During fall, this byway offers breathtaking views of a series of mountains covered in fiery colors, so you can take your time to capture Instagram-worthy photos, breathe in some fresh air as you stretch your legs before proceeding with your journey, or hike to discover more. Alternatively, you can visit the Wilhelm Reich Museum or attend the Apple Festival for some fresh drinks. If you've decided to take a drive during winter, the 12-foot snow in the surrounding areas will provide the perfect grounds for snowmobiling, ice skating, and skiing (via National Scenic Byway Foundation). The other highlights of this route include visiting the Rangeley Logging Museum, camping at Cathedral Pines, exploring hiking trails at Rangeley Lakes State Park, checking out the Coos Canyon, or taking a hike at Carrabassett Valley (per Girl With the Passport).

Old Canada Road Scenic Byway (Route 201)

The 78-mile Old Canada Road Scenic Byway is a great pick for history buffs since it features the paths that the Abenaki Tribe used to trade their products (per Visit Kennebec Valley). In addition, you can explore the route that Benedict Arnold (a heroic American military officer) and his 1,200 militiamen followed to Québec (via Canadian Broadcasting Corporation). Along the way, you'll find Robbins Hill Scenic Area, which is an awesome locale for picnicking or learning more about the region since it features history markers. Between September and October, nature lovers enjoy taking this route to view stunning fall colors that dominate miles of forests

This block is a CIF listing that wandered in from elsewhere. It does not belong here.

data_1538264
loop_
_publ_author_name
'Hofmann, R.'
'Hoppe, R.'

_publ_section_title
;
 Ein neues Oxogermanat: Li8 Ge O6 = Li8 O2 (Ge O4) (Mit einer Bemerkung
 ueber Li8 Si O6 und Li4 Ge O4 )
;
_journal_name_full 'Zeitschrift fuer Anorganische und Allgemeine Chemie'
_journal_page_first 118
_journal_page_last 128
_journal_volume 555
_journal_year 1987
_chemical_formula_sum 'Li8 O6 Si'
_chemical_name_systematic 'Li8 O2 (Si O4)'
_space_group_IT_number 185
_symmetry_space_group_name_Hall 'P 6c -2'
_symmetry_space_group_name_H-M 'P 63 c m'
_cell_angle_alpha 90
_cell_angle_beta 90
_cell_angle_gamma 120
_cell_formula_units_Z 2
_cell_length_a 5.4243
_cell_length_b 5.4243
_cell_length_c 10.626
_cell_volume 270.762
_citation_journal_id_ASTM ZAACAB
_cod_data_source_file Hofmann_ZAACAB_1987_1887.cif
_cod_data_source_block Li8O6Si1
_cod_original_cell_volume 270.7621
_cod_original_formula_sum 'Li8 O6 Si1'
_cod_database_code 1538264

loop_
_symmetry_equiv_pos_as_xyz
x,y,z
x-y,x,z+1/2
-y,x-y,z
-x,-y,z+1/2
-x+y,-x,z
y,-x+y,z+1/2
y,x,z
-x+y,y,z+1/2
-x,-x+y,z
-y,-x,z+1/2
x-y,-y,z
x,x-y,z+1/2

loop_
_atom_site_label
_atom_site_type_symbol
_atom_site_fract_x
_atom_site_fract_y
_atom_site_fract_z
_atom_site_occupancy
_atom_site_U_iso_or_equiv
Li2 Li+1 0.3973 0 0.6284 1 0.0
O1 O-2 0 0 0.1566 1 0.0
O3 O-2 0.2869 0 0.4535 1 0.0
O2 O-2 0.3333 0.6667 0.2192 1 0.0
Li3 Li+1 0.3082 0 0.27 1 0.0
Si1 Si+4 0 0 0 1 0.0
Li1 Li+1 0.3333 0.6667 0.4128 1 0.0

Before the drive ends at Sandy Bay, trying whitewater rafting at Dead River, checking out Holed Falls, exploring the Bingham Rail Trail, taking a hike at the renowned Appalachian Trail, and boating with your travel partners on Wyman Lake are activities you should add to your bucket list (per Visit Kennebec Valley). You can also visit the Lakewood Theater, which is a magnificent spot for kids to learn and enjoy performances (per Girl With the Passport).

Golden Road Scenic Byway

The Golden Road Scenic Byway is a must-try if you love off-road experiences since it features many unpaved roads. Prepare yourself with a Jeep or any other four-wheel drive car to start exploring this 96-mile byway that was primarily used by the Great Northern Paper Company to haul logs by trucks. This byway, which took about four years to build, is now helpful to many local logging companies for transporting wood (per The Historical Marker Database). Unlike most byways on this list, you have to pack enough drinks to quench your thirst or carry an extra tank of gas if necessary since you'll be passing by remote areas, which barely have shops and restaurants. You'll have enough time to soak up the calm environment of densely packed trees along the way because it's recommended to drive at 45 miles per hour (via The Maine Mag).

You can include the Abol Bridge Campground as one of your stops if you want to interact with other travelers, or you can drive to Abol Bridge to take pictures with Mount Katahdin as your background. If you're a lover of outdoor adventures, camping at the Big Eddy Campground is a great idea. But for picnics, consider the shores of Caribou Lake, especially if you've traveled with kids. Before you wind up your trip at St. Zacharie, the other stops you don't want to miss are Ambajejus Lake and Seboomook Lake (via Girl With the Passport).